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Jesuit’s David Laskin logged countless hours toward becoming one of the Sac-Joaquin Section’s best golfers  EDITOR’S NOTE: This article was originally published in April... Swing. WIN. Repeat

Jesuit’s David Laskin logged countless hours toward becoming one of the Sac-Joaquin Section’s best golfers

 EDITOR’S NOTE: This article was originally published in April 2016. View the full layout here

Story By JIM McCUE | Photos by JAMES K. LEASH

Practice can’t necessarily make perfect, particularly in golf. But, practice can make permanent — and that kind of consistency on the course is what makes players great.

Jesuit senior David Laskin has been practicing and playing since he was 6-years old, and that dedication is paying dividends as his final high school season begins to wind down. Laskin is among the Sac-Joaquin Section’s top golfers and his steady game gives him a chance to do great things at the Section Masters tournament and beyond.

“The strength of my game is consistency,” he said. “A lot of junior golfers can shoot 64, 65, 66, but then they might shoot in the 80s. I generally don’t shoot in the 80s and stay around par all of the time, but I can go low.”

Earlier this week, Laskin shot a season-best 66 at Wildhawk Golf Club in Sacramento to earn individual medalist for the second time in as many Delta League Tournaments, helping the Marauders take top team honors after Davis won the first league tourney at El Macero. He shot a 70 in the first Delta League tournament and currently leads the points race for Delta League MVP.

But, despite the individual honors that he earns in high school and junior amateur competitions, Laskin’s primary focus right now is the Jesuit team. Under the direction of first-year coaches Pete Baichtal and Father Aaron Engebretson, the Marauders rely on Laskin for more than just his low scores.

  “He is obviously a very good golfer, but what we have been most impressed with is his leadership,” Baichtal said. “He has embraced his role as a leader, and he is a team-first guy.”

While some junior golfers cruise through their final high school season after accepting a college scholarship, Laskin has been more focused on his team than ever, according to his coaches.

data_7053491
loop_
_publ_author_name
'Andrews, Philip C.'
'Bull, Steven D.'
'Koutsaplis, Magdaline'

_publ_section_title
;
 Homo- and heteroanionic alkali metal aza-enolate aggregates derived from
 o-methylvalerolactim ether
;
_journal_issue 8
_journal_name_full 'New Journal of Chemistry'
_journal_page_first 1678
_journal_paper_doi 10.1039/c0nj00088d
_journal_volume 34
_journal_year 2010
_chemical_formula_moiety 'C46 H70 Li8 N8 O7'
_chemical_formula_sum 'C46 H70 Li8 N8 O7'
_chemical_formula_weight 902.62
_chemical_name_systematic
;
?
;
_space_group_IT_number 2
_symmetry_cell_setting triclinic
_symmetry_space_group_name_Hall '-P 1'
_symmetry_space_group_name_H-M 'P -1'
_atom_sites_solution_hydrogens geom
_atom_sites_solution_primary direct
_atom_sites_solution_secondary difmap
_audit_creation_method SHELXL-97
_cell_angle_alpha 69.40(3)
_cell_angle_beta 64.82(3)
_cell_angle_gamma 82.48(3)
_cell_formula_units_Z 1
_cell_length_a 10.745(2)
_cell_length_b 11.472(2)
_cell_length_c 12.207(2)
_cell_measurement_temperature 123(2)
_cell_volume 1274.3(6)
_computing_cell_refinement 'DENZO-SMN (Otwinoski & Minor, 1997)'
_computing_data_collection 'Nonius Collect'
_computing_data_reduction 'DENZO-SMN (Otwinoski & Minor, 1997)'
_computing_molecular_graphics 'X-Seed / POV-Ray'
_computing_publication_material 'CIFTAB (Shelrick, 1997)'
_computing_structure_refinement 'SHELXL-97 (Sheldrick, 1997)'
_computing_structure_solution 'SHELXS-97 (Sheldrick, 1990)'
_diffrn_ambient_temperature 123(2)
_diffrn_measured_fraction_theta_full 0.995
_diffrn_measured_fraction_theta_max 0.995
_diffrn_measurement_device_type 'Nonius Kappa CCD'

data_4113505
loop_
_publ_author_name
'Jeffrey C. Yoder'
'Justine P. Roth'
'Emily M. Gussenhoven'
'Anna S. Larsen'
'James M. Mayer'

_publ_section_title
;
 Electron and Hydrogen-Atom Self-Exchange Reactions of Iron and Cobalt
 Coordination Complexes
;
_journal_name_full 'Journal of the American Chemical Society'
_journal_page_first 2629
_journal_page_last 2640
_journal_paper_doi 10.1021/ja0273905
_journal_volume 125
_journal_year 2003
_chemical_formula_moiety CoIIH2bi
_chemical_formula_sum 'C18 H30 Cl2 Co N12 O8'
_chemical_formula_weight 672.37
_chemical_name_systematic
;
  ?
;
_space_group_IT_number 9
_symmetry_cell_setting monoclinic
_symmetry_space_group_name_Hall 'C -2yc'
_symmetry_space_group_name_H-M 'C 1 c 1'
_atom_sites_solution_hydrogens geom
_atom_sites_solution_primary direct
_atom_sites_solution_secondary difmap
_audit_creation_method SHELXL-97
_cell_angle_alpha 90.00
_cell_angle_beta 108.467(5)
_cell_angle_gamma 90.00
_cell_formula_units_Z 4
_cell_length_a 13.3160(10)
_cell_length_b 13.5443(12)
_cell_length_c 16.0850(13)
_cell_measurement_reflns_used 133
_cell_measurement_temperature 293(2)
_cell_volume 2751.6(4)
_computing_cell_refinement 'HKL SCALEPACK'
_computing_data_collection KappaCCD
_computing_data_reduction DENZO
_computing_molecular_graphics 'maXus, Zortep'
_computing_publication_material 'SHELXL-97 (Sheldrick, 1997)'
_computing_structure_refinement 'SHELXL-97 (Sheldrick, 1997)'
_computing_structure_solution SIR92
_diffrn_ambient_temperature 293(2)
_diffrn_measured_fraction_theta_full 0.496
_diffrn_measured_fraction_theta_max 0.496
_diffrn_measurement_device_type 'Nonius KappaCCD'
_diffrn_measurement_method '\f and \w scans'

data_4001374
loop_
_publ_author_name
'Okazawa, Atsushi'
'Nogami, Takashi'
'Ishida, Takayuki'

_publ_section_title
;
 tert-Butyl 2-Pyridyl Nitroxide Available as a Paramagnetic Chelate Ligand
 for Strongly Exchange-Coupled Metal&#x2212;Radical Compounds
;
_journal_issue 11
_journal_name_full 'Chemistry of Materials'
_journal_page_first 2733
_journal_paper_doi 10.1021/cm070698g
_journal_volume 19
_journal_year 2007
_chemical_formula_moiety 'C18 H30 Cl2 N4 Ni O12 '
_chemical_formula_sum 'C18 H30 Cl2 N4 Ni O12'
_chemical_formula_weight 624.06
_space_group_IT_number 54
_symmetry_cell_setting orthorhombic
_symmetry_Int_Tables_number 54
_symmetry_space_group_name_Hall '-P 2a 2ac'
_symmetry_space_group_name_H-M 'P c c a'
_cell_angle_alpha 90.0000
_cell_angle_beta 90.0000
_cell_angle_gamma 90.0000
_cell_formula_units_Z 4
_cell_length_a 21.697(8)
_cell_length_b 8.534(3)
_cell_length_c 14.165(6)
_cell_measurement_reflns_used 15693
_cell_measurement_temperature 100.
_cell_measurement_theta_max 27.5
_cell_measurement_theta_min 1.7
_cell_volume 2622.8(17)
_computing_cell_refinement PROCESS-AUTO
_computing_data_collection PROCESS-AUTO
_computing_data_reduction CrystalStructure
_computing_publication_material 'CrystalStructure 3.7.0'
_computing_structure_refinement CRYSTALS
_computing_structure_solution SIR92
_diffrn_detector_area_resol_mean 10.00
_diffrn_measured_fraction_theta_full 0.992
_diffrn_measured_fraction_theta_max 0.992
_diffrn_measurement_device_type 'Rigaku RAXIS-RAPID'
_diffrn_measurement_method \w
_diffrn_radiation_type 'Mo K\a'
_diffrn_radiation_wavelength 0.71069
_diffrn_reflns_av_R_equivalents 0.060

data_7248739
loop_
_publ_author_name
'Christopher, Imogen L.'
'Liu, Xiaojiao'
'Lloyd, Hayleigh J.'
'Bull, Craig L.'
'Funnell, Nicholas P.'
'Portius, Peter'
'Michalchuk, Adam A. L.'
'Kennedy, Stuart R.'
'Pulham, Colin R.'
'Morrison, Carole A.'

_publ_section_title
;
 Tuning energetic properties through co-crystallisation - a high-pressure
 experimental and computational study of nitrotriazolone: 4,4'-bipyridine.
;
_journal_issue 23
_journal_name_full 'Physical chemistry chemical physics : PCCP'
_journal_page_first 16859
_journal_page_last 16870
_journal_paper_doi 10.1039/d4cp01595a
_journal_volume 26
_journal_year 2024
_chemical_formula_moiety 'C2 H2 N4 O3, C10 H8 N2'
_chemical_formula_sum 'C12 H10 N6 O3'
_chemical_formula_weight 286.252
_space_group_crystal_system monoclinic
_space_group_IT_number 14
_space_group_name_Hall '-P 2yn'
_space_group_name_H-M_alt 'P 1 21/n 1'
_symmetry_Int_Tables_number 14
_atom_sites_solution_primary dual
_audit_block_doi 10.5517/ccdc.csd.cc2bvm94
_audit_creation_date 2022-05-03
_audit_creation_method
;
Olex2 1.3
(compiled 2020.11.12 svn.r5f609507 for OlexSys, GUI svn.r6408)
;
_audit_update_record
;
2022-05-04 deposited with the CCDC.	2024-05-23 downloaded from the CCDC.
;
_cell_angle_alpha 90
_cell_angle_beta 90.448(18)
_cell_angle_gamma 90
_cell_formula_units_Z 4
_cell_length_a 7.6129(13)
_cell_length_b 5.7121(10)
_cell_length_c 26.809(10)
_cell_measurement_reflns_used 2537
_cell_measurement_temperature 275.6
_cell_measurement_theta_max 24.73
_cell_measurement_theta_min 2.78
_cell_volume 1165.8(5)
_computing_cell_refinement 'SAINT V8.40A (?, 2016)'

“He embodies what we want in a leader at Jesuit,” Engebretson said. “He is humble; he gives himself to his team; and he is a solid student. He finds a way to fit this in and makes it a priority to help the younger guys.”

When the Jesuit golfers were asked to list their goals for the 2016 season, Laskin’s top three goals were team goals, and he has never wavered on those priorities despite signing to play golf at the University of Arizona next year.

The process of earning a Division I golf scholarship goes through junior amateur tournaments rather than high school matches, but Laskin wants to enjoy his final season as a Marauder with his teammates.

“As a team, I want us to make it as far as we can,” he said. “We have had some good finishes of late, and I think that maybe we can make a deep run in the postseason. I want to make it to state, but I would love to make it there as a team.”

Laskin has his own team at home that has played a huge role in his success on the course. His parents, Alan and Julie, have guided both David and his older sister Emily — a 2014 St. Francis-Sacramento grad who is playing at the University of San Francisco — through the trials and tribulations of junior golf with impressive success.

“My wife is amazing with the organization and coordination to get them everywhere they need to be,” Alan Laskin said. “I’m more concerned with how he handles himself as a gentleman on the golf course than I am if he shoots 62 or 82.”

That support has helped David thrive as a student-athlete, and allowed him to spend the needed time practicing and refining his game. Laskin practices or plays four days during the week with Jesuit, and then practices with either private coach Phil Dawson or on his own for about six-to-eight hours a day on weekends. Well, weekends when he is not competing in junior amateur tournaments.

“He is a determined player,” said Dawson, who coaches numerous high school, college and amateur golfers. “He puts in the time to be great, and that’s what separates him from the pack.”

Laskin has always strived to separate himself from the rest of the field, admitting to first dreaming of playing on the PGA Tour — and especially at The Masters — before he even turned 10. But, it was not until he started high school that he realized his dreams could come true with plenty of hard work and sacrifice. The senior still finds time to succeed in the classroom and give back to the community. Laskin has fulfilled community service hours required by Jesuit by volunteering at a South Sacramento after-school program, serving meals to the homeless and less fortunate, and to helping rebuild homes destroyed by Hurricane Katrina in New Orleans this past Summer. He believes that his friends and family understand his need to give lots of time and energy to golf.

“To be the best, you have to work hard and make (golf) your focus,” Laskin said. “I think that my friends understand that and know that’s what I need to do to achieve my goals.”

If he does not achieve his goals of individual and team recognition as a senior at Jesuit along with success at the collegiate and professional level, it will certainly not be for a lack of work. Because Laskin is determined to practice to make permanent and to realize his golf dreams.

“David is redundantly good from tee to green all of the time,” Dawson said. “This game is all about organization and discipline. He takes a holistic approach to the game that makes him a highly proficient player.”


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